It’s State of the Union time tomorrow, and the lack of progress on President Obama’s second term legislative agenda has led many pundits to conclude that his presidency is basically over. Here’s a representative example from Juan Williams:

As President Obama goes to Capitol Hill for his State of the Union address he is telling the world he is fed up with Congress — the paralysis and the GOP obstruction — but his anger is secondary to signs that he is a demoralized lame duck.

Or take Ron Fournier, reliably blaming gridlock caused by bone-deep structural issues in both culture and politics on the president not leading hard enough.

These pundits are right about one thing: probably no legislation of significance will pass for the remainder of Obama’s presidency. But what Obama can do, and is doing already, is use the executive branch to achieve a great deal. On climate change, financial regulation, and several other areas, the president can still accomplish a lot.

Because here’s the truth: financial reform is all about implementing Dodd-Frank, which is going better than expected. Climate change is all about using the EPA, which is going better than expected. And the long-term prospects of both of these efforts have dramatically improved since Senate Democrats abolished the filibuster for judicial nominations, and got some Democrats on the DC Circuit Court, which oversees these areas.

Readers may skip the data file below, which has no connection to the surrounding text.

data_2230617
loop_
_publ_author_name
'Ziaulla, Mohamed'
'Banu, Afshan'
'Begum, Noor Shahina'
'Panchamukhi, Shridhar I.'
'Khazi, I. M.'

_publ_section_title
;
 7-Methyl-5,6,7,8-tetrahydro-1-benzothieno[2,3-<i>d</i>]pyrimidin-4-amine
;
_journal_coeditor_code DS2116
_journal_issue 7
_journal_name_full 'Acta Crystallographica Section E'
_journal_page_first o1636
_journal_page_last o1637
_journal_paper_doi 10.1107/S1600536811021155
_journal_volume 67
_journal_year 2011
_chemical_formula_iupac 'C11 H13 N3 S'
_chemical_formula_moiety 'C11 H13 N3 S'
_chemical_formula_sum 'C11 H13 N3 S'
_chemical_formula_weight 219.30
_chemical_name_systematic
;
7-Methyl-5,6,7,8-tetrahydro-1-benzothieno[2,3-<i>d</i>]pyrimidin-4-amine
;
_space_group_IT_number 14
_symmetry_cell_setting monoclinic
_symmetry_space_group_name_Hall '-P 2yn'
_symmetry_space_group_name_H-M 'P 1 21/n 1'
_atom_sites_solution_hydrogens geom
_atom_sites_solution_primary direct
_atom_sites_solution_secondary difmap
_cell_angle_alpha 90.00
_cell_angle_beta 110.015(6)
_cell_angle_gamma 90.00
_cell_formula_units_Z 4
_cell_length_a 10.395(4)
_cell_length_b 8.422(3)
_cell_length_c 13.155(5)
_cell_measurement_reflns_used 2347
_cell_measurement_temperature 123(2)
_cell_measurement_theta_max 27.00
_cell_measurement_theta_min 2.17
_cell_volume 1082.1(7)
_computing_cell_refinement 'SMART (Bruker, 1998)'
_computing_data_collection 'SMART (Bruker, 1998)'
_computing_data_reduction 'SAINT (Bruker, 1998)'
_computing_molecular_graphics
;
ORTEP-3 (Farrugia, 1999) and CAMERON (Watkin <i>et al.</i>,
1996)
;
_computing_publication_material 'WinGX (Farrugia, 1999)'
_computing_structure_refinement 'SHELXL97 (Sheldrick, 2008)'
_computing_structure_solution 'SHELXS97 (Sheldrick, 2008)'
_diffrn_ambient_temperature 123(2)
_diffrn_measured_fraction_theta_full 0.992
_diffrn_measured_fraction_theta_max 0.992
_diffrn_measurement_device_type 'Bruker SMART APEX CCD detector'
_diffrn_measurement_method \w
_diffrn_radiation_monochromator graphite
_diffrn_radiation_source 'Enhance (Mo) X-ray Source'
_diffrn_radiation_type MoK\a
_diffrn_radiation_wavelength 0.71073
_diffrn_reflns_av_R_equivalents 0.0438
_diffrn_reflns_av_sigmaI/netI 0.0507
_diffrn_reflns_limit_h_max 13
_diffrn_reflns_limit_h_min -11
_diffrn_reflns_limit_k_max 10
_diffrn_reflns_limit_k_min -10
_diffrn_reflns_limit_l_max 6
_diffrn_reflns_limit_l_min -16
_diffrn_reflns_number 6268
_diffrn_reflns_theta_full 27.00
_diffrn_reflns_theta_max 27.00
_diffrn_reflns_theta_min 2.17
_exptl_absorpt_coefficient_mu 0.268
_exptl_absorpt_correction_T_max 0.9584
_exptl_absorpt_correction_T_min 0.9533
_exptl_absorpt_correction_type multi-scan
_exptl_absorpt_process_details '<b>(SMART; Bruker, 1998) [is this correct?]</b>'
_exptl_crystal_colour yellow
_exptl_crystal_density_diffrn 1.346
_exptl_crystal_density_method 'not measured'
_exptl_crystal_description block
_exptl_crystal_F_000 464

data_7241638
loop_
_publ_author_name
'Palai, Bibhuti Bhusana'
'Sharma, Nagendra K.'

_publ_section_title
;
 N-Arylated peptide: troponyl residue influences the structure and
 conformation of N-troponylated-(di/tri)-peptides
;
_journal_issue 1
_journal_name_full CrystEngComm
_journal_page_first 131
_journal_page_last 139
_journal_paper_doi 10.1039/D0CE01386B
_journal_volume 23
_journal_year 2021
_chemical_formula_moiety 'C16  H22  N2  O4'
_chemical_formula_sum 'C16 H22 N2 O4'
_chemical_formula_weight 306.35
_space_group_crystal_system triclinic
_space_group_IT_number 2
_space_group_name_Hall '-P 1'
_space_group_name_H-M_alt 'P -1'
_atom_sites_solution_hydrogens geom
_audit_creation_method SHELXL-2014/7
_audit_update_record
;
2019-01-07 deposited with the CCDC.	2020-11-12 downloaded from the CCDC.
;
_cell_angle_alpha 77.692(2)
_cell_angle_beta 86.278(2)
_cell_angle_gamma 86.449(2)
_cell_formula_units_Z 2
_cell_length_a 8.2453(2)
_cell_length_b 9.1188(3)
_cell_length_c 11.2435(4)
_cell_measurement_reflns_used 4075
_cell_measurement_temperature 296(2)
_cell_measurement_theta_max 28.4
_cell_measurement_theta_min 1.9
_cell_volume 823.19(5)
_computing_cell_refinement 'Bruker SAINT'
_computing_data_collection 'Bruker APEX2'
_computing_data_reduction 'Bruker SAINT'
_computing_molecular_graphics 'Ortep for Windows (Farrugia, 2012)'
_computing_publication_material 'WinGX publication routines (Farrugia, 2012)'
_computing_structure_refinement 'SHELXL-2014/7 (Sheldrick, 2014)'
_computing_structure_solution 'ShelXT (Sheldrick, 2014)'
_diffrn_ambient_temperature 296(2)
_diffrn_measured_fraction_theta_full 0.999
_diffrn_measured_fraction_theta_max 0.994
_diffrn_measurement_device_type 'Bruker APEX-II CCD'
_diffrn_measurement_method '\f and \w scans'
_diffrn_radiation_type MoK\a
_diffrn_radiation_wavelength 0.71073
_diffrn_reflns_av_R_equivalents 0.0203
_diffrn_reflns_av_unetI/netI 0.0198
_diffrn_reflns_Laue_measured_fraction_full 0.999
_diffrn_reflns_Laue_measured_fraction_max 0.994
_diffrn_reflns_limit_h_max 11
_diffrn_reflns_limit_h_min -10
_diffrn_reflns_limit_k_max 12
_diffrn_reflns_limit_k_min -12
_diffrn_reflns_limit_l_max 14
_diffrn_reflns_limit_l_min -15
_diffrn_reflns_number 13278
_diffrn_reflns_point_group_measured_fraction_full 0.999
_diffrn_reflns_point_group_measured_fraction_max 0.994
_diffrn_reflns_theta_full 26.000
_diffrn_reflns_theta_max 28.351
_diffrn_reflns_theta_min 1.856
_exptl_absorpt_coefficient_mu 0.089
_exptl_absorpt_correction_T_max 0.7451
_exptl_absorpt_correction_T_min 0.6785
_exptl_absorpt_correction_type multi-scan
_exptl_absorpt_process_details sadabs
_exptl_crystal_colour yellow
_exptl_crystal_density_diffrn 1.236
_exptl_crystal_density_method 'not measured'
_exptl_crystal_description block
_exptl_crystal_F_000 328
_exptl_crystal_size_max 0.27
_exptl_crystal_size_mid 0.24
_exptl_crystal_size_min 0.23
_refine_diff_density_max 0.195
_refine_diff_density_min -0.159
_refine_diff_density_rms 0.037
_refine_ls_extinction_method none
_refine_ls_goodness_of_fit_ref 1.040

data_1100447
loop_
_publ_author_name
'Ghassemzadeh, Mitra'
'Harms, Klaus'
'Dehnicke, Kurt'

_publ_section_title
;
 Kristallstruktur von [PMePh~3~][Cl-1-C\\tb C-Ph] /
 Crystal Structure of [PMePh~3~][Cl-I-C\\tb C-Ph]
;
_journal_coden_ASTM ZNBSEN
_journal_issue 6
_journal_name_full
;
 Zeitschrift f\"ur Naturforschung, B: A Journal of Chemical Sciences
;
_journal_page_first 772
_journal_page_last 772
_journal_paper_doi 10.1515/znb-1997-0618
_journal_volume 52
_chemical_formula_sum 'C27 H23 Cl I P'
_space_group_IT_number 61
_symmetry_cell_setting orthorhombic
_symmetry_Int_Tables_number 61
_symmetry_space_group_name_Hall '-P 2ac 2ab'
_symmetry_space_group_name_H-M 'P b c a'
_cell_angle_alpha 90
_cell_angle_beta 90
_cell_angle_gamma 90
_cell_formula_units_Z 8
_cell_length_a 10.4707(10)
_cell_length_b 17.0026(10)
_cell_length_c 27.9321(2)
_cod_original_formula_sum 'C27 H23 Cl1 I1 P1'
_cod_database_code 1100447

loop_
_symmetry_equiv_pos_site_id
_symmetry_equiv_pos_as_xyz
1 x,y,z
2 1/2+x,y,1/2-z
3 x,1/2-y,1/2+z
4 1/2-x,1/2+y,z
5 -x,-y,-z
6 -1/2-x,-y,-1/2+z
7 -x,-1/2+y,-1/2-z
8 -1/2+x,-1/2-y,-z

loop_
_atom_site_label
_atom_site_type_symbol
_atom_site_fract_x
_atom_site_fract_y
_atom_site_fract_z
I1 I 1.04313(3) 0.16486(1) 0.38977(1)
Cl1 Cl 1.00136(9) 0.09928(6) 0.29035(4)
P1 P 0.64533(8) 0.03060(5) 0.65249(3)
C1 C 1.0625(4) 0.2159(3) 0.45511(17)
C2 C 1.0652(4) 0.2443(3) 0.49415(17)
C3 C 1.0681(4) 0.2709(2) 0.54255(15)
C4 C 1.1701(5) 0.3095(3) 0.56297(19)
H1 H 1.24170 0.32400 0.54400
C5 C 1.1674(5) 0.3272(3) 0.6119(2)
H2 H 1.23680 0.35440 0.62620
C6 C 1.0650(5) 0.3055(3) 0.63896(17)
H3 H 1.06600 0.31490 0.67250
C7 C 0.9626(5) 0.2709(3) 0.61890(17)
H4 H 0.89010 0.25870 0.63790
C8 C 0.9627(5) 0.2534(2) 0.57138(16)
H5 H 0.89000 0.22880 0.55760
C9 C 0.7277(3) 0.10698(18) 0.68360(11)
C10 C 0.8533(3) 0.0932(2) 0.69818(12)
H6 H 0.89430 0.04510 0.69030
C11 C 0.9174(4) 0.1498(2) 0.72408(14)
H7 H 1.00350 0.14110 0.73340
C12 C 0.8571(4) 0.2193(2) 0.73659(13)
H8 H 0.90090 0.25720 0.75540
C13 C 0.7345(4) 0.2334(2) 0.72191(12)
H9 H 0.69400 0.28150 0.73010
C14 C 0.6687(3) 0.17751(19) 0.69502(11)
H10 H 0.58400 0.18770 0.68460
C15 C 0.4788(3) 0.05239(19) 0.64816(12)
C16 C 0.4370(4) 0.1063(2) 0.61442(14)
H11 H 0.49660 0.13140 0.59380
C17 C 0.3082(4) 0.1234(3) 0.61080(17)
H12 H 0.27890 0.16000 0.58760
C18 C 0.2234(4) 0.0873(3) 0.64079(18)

In his interview with the New Yorker, Obama despaired about his capacity to influence Congress. This led some pundits to bewail the president’s “schmooze gap.” In reality, Obama was right. Really, the best thing he can do to enable legislation is quietly encourage back-benchers in both parties to come up with bipartisan proposals, and above all avoid mentioning any of these policies himself. (“What’s this, an immigration reform bill? OK, sure, guess I’ll sign!”) For a Republican Party driven absolutely loopy by hatred of the president, any connection at all between him and legislation is the kiss of death.

Unless something big changes, that will continue to be the case until one party or the other controls both the White House and Congress.

To be fair, the pundits do have sort of a point. It is deeply troubling for an ostensible democracy to be completely incapable of dealing with near crisis-level issues through the legislature, the most important branch of government. But these are issues and challenges that can’t wait the decades it could take to achieve the kind of structural reform of the American system that could fix our gridlock problem. For right now, executive action is far better than nothing.